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Sunday, February 12, 2006

Infinity and the Brick Wall

Reading and discussing philosophy has always stirred my imagination, yet the 'ultimate question' has nagged me since I was 11 years old, for I recall it very vividly. In 6th grade we had this huge playground, at the far end was a rather large shade tree, and one afternoon after running about during recess, I found myself with a buddy under the shade of that tree, cooling off. Soon we both flopped to the ground, on our backs, hands clasped behind our heads, both of us looking up through the leafy tree branches to the blue sky. And this is what I recall most, saying outloud to myself, "How high is the sky?" Then my friend saying something like the sky goes up forever, and I added that the sky and outer space just had to go on forever. I don't recall if 'infinity' was in my 6th-grade vocabulary at the time, but that was my firm belief, for, and this I recall saying, "If outer space had an end, then what would it be? A brick wall? Then something would have to be on the other side of the brick wall." Okay,

I'm no longer in the 6th grade, and know that space and time and this material world are a tiny bit of IT ALL. Even 'quantity' are things of this world, so to even say IT ALL can only be a notion of a being of this material world. Of course I believe in a God, a Creator of all that we humans can sense, and within this belief I can stir my imagination with all the insights that science has uncovered. Yet when I talk to, or read the thoughts of someone who does not hold a belief in a God, or Creator, or Higher Power, then the discussion is limited to 'this world' as something that came about, and all we can really do is investigate the material world, for after all we have no instruments to sense the immaterial, so the atheist either ignores the immaterial world (all that humans cannot sense with either our senses, or instruments) or allow reasoning to become an instrument of investigation. I guess that is what I was using while wondering under that shade tree, an 11-year-old brain reasoning that infinity had to exist, yet reasoning couldn't fully grasp it.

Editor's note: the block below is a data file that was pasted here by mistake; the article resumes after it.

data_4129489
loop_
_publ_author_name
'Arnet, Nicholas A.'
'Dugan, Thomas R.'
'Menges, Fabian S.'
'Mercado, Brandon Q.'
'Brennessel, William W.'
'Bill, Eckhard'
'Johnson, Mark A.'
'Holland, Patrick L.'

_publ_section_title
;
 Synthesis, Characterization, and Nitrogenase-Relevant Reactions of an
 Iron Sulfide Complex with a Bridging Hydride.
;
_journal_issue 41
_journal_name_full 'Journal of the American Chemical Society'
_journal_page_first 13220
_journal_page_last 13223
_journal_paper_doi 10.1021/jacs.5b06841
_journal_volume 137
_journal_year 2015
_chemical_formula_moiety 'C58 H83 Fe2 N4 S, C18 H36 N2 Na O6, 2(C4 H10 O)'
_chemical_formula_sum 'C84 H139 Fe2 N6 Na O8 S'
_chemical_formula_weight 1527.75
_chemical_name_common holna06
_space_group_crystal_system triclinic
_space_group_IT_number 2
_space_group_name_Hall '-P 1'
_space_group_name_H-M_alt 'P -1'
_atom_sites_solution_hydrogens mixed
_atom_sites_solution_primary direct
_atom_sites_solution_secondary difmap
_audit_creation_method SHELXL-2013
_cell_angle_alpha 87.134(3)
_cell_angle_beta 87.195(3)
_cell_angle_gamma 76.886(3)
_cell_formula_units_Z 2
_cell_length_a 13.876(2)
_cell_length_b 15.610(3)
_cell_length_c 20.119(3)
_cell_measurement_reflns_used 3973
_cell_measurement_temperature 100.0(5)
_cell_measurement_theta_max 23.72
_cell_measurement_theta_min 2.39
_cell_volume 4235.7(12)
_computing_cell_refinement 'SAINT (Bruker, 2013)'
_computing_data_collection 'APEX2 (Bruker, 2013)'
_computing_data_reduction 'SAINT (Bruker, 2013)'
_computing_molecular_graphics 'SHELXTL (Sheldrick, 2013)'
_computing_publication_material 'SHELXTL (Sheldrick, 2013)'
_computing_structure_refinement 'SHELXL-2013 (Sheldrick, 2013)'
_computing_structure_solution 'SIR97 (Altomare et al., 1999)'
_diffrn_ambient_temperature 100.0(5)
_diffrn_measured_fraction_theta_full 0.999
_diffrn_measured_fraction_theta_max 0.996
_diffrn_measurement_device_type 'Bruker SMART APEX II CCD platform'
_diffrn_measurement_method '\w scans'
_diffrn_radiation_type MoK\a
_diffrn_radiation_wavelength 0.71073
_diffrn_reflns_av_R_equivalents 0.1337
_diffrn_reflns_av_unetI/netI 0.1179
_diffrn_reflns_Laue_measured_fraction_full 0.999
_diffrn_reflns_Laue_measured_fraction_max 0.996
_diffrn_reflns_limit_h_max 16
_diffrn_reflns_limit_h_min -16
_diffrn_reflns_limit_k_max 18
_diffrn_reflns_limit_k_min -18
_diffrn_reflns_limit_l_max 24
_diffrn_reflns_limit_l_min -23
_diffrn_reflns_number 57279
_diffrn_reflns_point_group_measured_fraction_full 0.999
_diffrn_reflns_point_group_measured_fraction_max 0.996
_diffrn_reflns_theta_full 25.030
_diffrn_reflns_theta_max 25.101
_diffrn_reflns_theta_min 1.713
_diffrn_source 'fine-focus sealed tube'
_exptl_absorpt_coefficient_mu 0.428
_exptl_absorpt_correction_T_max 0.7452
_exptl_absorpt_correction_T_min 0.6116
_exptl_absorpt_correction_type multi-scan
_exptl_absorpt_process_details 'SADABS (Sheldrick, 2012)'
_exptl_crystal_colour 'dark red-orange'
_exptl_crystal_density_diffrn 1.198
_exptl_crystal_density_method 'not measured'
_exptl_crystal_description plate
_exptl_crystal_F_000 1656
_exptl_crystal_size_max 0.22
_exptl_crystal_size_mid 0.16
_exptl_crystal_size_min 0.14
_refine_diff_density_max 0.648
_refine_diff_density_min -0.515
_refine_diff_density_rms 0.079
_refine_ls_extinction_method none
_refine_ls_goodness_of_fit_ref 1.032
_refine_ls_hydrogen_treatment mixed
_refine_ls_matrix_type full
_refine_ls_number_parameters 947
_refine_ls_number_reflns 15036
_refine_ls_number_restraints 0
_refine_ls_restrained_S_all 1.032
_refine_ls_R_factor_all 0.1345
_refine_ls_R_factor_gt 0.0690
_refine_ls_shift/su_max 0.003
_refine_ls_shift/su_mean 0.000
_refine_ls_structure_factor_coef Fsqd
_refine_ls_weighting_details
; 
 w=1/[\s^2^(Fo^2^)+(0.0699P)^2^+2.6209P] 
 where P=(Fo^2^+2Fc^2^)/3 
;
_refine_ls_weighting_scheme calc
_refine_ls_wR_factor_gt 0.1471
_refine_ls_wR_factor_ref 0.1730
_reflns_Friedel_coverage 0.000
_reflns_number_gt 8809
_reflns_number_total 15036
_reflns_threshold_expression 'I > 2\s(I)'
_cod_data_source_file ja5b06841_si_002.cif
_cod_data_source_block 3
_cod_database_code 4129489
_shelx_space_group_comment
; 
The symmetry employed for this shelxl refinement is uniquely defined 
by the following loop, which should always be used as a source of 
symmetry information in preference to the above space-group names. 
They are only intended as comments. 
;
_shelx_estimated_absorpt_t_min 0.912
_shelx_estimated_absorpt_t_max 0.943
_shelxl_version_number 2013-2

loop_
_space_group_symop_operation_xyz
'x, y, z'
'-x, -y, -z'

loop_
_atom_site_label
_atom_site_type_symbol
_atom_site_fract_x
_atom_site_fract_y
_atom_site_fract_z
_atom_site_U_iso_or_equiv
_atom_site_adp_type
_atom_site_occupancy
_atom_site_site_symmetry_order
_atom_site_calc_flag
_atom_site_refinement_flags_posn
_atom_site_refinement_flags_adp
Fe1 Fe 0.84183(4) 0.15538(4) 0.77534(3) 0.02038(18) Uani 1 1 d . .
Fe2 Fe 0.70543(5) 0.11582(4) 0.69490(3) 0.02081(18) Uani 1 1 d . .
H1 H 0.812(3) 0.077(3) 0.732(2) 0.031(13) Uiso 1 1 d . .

For a moment I'll attempt to use reason as if I were an atheist. For the most part we are simply another accumulation of atoms that came together by chance and evolution and have a very brief existence before dissolving and disassembling into the original atoms that constructed us, and that is it. Birth, life, death. Period. No rhyme or reason. This presents two great concerns for us, life is ultimately meaningless, and the complex electro-chemical reactions within our skull are simply that, and no more. This Godless brain is no more special than the computer you are using, pull the plug, it is dead -- blank. To really believe this and confront it as a reality is more than many folks can take, for it can very easily lead to 'madness' or any of many mental 'disorders.' Some intellectual atheists busy themselves with mental activities that for the most part keep them from confronting the void. But in the end, all the activities are just hammering more 2X4s to that door from which behind is the ultimate reality -- nothingness.

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